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Feeling Fortunate

Today was another one of those days that when I sat down to write, what I wrote was negative. However, writing down the complaints made me think through some positives, and calmed me down. I’m not going to post the complaints, but I am going to post a (slightly modified) version of the start of the essay, because I think it stands alone and because it meets my current goal of posting positive essays. (I’ve also included the preliminary notes I’d written to contextualize.)

Screw it. I tried being positive. But I don’t feel positive. So here’s an essay that reflects my current state of mind. It’s clear that I won’t get any real work done today until I write it. [1]

You may recall a recent essay in which I started with my negative day and ended on a positive note. You’ll probably find that this essay does the opposite; it starts very positive and ends very negative. [2]

I love teaching at Grinnell. I love my students, who are, by and large, smart, committed, multi-talented, genuinely nice people. I love my faculty colleagues, who are, by and large, brilliant, thoughtful, multi-talented people committed to the mission of the institution. I also love my non-faculty colleagues, who are also, by and large, wonderful, thoughtful, and committed to the mission of the institution. I love that Grinnell has the resources to support students who could not otherwise afford a small liberal-arts education. (William likes to joke that even with his national merit scholarship and our 90% tuition reduction for faculty and staff, he still gets less than the average financial aid award at Grinnell, which was $45K last year.)

I also love the particulars of my job. I so appreciate that my primary responsibility is helping students discover the wonder of CS (or of thinking closely about technology, or of thinking statistically, or just generally of being a college student). I really love computer science, a field which gives me the opportunity to address interesting problems, to create things that have a function, and to create things that can change how people work. I like that, as a faculty member, I have some control over what I do (or at least when I do it; if I had more control, I’d work fewer hours). And seeing what I’ve helped empowered students to do just thrills me. (Knowing that I’ve also helped to build a successfully inclusive community of students also thrills me.) I love hearing from our alums about what they’ve done.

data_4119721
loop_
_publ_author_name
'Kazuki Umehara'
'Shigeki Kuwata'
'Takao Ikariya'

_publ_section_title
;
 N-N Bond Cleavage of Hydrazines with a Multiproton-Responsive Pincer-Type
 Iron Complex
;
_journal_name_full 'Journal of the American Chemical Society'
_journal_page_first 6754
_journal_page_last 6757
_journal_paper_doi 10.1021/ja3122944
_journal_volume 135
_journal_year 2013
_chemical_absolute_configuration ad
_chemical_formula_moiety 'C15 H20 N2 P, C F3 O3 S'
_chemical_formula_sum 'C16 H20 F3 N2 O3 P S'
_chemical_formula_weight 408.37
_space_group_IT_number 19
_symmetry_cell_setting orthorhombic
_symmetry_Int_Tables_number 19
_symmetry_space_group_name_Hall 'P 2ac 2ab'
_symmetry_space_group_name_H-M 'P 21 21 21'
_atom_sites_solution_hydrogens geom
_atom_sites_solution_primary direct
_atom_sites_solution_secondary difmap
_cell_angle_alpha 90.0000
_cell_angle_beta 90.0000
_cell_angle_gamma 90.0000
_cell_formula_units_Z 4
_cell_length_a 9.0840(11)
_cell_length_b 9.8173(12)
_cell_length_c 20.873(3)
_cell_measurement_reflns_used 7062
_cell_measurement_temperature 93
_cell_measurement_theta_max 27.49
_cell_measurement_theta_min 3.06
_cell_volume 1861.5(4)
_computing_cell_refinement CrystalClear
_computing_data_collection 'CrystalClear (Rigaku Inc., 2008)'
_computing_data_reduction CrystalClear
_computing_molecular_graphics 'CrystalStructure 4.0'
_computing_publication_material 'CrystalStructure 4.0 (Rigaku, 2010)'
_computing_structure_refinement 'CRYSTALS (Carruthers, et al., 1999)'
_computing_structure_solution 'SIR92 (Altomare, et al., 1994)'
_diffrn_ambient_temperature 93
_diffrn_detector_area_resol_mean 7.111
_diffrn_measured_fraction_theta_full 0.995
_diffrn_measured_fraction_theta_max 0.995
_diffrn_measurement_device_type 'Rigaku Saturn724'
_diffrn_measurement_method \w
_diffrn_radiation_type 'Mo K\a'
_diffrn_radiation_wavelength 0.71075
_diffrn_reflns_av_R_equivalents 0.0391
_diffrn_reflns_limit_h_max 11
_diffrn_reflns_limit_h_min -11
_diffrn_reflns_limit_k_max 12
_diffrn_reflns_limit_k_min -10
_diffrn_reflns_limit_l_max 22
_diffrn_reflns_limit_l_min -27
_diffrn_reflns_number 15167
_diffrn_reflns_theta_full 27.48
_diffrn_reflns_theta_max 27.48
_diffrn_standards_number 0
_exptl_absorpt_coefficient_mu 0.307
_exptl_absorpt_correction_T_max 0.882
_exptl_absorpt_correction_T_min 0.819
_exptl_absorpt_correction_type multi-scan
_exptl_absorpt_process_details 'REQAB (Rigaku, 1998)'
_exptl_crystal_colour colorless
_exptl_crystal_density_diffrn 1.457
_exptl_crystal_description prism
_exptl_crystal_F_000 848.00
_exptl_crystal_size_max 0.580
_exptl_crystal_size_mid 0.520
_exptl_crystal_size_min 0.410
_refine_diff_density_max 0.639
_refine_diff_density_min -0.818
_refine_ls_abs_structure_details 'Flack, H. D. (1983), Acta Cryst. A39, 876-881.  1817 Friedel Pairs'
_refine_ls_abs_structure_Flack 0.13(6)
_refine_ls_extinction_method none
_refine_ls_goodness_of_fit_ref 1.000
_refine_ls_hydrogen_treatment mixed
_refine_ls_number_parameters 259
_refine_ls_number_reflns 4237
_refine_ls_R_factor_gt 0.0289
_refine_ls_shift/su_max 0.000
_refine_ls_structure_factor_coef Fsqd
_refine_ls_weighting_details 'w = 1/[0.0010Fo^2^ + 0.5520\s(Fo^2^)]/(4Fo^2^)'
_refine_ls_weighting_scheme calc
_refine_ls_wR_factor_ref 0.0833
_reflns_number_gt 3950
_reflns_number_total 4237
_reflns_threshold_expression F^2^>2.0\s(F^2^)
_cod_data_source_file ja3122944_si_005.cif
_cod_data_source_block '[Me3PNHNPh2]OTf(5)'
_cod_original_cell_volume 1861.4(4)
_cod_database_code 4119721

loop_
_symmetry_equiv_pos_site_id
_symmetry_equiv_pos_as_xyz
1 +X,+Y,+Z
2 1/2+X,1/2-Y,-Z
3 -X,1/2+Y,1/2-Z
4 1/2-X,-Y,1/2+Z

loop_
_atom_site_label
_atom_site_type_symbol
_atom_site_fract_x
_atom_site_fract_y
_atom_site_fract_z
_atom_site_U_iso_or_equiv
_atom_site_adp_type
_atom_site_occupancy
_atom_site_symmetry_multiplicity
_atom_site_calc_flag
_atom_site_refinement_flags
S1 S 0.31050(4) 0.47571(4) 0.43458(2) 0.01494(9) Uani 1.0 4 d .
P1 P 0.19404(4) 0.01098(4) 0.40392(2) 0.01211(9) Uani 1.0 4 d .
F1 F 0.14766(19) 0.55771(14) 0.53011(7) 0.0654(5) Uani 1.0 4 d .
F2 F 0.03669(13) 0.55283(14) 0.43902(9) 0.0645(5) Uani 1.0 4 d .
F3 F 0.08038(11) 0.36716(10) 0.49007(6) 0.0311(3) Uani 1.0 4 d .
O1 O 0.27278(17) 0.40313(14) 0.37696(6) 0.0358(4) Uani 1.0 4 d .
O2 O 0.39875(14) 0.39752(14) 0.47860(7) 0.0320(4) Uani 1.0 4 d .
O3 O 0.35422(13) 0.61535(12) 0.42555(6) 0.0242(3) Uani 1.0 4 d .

I love knowing that I make a difference.

I love the support that I get from across campus in doing what I do. I love that I know that when I tell someone about a new teaching approach, they will not only be supportive, but help me think through it better. I love that when I ask for financial support for things that I think are important (e.g., helping students attend conferences), I can often find at least partial support.

Plus, I get paid moderately well. (My definition of moderately well: Although I make less than at least one new graduate each year, I think I still make more than like 90% of the country.) Among other things, that means I can donate back to the College to support the things I think are important but that the College can’t reasonably support for every department [3].

I know that relatively few people are able to pursue their calling in life. And I know that not all people who choose to pursue their calling are adequately compensated. Probably even fewer can do so in an environment where large numbers of people share similar callings. Sometimes I can’t believe how fortunate I am [4].

[1] That statement was (mostly) correct. I was fuming. Sitting down and writing the essay helped me calm down. It was incorrect in that I didn’t have to write the whole essay, just the first part and then some of the second half.

[2] Since I have dropped the second half of the essay, you won’t find that it has that flow. I’ll still write the followup essay at some point.

[3] Michelle will say that it also allows me to buy too many books and other stuff which clutter our lives.

[4] I’m even more fortunate that I have a wonderful wife and three totally spectacular sons.

Version 1.0 of 2016-09-14.